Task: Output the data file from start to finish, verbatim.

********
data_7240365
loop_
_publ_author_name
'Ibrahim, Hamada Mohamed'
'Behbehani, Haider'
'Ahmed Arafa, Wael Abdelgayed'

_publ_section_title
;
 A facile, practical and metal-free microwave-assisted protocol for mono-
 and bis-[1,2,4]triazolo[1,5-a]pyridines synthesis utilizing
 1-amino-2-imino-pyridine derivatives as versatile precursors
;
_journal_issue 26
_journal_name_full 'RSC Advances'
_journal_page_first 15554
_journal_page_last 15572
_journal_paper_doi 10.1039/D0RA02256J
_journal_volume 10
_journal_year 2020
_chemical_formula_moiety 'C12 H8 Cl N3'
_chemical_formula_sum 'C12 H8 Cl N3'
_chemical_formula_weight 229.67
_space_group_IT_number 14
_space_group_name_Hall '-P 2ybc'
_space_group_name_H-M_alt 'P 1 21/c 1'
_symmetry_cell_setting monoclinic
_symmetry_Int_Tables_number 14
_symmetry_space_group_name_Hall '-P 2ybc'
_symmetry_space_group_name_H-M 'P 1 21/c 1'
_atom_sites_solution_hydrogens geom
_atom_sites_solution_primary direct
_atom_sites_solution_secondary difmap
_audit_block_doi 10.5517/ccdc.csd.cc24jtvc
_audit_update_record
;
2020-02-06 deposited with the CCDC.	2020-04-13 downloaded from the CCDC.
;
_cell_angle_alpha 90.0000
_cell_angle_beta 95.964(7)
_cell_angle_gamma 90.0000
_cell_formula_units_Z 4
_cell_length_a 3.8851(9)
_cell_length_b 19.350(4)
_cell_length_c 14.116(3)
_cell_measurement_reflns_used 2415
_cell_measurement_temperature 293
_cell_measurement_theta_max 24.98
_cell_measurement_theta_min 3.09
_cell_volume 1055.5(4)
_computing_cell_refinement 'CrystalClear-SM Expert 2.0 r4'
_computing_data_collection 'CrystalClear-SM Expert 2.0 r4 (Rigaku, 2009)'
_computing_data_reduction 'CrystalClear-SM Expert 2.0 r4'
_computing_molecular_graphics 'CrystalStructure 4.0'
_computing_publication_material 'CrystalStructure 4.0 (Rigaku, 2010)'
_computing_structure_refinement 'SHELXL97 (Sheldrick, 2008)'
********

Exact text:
data_7240365
loop_
_publ_author_name
'Ibrahim, Hamada Mohamed'
'Behbehani, Haider'
'Ahmed Arafa, Wael Abdelgayed'

_publ_section_title
;
 A facile, practical and metal-free microwave-assisted protocol for mono-
 and bis-[1,2,4]triazolo[1,5-a]pyridines synthesis utilizing
 1-amino-2-imino-pyridine derivatives as versatile precursors
;
_journal_issue 26
_journal_name_full 'RSC Advances'
_journal_page_first 15554
_journal_page_last 15572
_journal_paper_doi 10.1039/D0RA02256J
_journal_volume 10
_journal_year 2020
_chemical_formula_moiety 'C12 H8 Cl N3'
_chemical_formula_sum 'C12 H8 Cl N3'
_chemical_formula_weight 229.67
_space_group_IT_number 14
_space_group_name_Hall '-P 2ybc'
_space_group_name_H-M_alt 'P 1 21/c 1'
_symmetry_cell_setting monoclinic
_symmetry_Int_Tables_number 14
_symmetry_space_group_name_Hall '-P 2ybc'
_symmetry_space_group_name_H-M 'P 1 21/c 1'
_atom_sites_solution_hydrogens geom
_atom_sites_solution_primary direct
_atom_sites_solution_secondary difmap
_audit_block_doi 10.5517/ccdc.csd.cc24jtvc
_audit_update_record
;
2020-02-06 deposited with the CCDC.	2020-04-13 downloaded from the CCDC.
;
_cell_angle_alpha 90.0000
_cell_angle_beta 95.964(7)
_cell_angle_gamma 90.0000
_cell_formula_units_Z 4
_cell_length_a 3.8851(9)
_cell_length_b 19.350(4)
_cell_length_c 14.116(3)
_cell_measurement_reflns_used 2415
_cell_measurement_temperature 293
_cell_measurement_theta_max 24.98
_cell_measurement_theta_min 3.09
_cell_volume 1055.5(4)
_computing_cell_refinement 'CrystalClear-SM Expert 2.0 r4'
_computing_data_collection 'CrystalClear-SM Expert 2.0 r4 (Rigaku, 2009)'
_computing_data_reduction 'CrystalClear-SM Expert 2.0 r4'
_computing_molecular_graphics 'CrystalStructure 4.0'
_computing_publication_material 'CrystalStructure 4.0 (Rigaku, 2010)'
_computing_structure_refinement 'SHELXL97 (Sheldrick, 2008)'